m. 18 Jan 1174
m. Jun 1204
Facts and Events
He was born in Huesca, the son of Alfonso II of Aragon and Sancha of Castile. In 1205 he acknowledged the feudal supremacy of the papacy and was crowned in Rome by Pope Innocent III, swearing to defend the Catholic faith (hence his surname, "the Catholic"). He was the first king of Aragon to be crowned by the pope.
On June 15, 1204 he married (as her third husband) Marie of Montpellier, daughter and heiress of William VIII of Montpellier by Eudocia Comnena. She gave him a son, James, but Peter soon discarded her. Marie was popularly venerated as a saint for her piety and marital suffering, but was never canonized; she died in Rome in 1213.
He participated in the Battle of Las Navas de Tolosa in 1212 that marked the turning point of Arab domination on the Iberian peninsula.
The Crown of Aragon was widespread in the area that is now southernwestern France, but which at that time was under the control of vassal local princes, such as the Counts of Toulouse. The Cathars or Albingenses rejected the authority and the teachings of the Catholic Church. Innocent called upon Louis IX of France to suppress the Albigenses. Under the leadership of Simon of Montfort a campaign was launched. The Albigensian Crusade, which led to the slaughter of approximately 20,000 men, women and children, Cathar and Catholic alike, essentially destroyed the previously flourishing civilization of Occitania and brought the region firmly under the control of the King of France, and the Capetian dynasty from the north of France.
Peter returned from Las Navas in autumn 1212 to find that Simon de Montfort had conquered Toulouse, exiling Count Raymond VI of Toulouse, who was Peter's brother-in-law and vassal. Peter crossed the Pyrenees and arrived at Muret in September 1213 to confront Montfort's army. He was accompanied by Raymond of Toulouse, who tried to persuade Peter to avoid battle and instead starve out Montfort's forces. This suggestion was rejected.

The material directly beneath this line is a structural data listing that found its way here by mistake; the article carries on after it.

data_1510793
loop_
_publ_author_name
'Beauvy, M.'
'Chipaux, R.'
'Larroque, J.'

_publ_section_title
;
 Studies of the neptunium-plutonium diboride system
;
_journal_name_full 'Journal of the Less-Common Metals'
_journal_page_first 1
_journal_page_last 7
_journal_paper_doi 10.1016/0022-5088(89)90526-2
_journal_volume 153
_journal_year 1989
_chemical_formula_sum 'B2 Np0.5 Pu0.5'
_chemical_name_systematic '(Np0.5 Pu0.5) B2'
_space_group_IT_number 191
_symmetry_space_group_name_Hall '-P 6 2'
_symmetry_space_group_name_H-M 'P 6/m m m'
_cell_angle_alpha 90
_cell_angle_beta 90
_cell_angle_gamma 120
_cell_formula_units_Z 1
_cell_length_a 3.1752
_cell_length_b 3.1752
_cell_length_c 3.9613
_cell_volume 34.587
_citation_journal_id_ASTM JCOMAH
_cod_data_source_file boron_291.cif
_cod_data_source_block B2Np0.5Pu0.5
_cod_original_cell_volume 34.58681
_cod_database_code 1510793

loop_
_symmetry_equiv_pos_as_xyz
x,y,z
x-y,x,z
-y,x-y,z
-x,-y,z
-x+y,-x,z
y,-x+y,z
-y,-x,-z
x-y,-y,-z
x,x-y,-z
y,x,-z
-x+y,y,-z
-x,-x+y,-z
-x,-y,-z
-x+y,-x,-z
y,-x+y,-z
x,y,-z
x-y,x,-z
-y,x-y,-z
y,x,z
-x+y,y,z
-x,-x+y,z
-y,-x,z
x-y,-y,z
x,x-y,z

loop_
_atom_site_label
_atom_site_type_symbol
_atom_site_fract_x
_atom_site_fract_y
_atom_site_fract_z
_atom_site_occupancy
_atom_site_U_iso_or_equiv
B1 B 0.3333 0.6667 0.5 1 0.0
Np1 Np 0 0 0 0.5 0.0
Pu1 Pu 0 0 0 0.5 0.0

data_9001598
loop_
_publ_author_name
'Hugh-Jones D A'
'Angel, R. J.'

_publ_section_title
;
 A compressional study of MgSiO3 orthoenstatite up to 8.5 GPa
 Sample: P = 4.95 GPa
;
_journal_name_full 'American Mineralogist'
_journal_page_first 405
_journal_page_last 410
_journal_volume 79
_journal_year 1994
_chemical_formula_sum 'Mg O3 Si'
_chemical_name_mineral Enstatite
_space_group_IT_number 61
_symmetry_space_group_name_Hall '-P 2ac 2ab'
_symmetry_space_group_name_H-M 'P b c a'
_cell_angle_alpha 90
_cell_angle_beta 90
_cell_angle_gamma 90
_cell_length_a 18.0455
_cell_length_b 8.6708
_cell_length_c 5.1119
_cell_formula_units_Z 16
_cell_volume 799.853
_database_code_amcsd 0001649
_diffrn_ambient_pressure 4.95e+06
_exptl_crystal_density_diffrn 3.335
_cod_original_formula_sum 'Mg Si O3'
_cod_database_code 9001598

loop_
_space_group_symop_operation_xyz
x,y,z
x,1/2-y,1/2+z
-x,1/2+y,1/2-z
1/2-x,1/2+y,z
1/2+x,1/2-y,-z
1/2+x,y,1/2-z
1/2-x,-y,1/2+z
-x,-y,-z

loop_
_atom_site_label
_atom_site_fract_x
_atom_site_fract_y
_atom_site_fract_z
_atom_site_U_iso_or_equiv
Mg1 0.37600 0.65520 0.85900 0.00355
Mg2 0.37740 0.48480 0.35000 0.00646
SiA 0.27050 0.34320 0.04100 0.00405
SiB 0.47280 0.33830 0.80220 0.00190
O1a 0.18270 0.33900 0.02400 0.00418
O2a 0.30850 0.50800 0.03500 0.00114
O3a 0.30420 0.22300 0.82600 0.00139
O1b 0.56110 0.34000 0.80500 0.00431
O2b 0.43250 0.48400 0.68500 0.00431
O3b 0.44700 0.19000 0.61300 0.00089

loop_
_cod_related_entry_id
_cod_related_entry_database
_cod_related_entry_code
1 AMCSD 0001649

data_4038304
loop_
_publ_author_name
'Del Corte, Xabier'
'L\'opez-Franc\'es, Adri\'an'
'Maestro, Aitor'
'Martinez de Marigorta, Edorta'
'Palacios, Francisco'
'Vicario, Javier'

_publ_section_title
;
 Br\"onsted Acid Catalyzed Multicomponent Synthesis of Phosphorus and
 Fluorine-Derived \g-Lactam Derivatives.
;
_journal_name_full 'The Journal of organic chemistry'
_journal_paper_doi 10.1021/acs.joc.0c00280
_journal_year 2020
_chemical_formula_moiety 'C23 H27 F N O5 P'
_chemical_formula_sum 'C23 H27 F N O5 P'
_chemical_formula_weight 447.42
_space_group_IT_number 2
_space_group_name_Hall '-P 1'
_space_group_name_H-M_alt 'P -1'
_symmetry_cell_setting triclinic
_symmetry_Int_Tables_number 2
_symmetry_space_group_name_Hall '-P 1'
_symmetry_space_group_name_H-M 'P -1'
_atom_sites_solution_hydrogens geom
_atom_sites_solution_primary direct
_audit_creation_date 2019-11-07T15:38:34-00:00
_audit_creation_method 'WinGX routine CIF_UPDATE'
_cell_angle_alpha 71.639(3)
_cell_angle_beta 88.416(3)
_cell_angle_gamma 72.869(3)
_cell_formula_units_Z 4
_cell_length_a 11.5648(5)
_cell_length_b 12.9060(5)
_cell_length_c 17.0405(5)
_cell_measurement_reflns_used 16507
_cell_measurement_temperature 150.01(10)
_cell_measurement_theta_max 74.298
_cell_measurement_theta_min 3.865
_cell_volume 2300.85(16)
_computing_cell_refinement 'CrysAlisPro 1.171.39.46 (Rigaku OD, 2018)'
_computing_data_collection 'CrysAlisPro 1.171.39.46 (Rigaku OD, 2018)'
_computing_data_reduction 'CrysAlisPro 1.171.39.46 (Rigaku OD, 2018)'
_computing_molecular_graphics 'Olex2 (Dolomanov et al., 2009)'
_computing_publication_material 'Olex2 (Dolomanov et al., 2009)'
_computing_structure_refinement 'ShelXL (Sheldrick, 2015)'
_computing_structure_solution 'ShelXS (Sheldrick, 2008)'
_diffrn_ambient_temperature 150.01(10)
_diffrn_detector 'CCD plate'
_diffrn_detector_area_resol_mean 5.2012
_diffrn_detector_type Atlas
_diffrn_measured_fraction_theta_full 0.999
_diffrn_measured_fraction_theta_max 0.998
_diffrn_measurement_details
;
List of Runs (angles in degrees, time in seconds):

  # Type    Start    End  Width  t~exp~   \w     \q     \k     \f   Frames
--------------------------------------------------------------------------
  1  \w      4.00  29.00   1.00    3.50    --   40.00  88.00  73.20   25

The Battle of Muret began on September 12, 1213. The Aragonese forces were disorganized and disintegrated under the assault of Montfort's squadrons. Peter himself was caught in the thick of fighting, and died as a result of a foolhardy act of bravado. He was thrown to the ground and killed. The Aragonese forces broke in panic when their king was slain and Montfort's crusaders won a crushing victory.
The nobility of Toulouse, vassals of the Crown of Aragon, were defeated. The conflict culminated in the Treaty of Meaux-Paris in 1229, in which the integration of the Occitan territory into the French crown was agreed upon.
Upon Peter's death, the kingdom passed to his only son by Marie of Montpellier, the future James the Conqueror.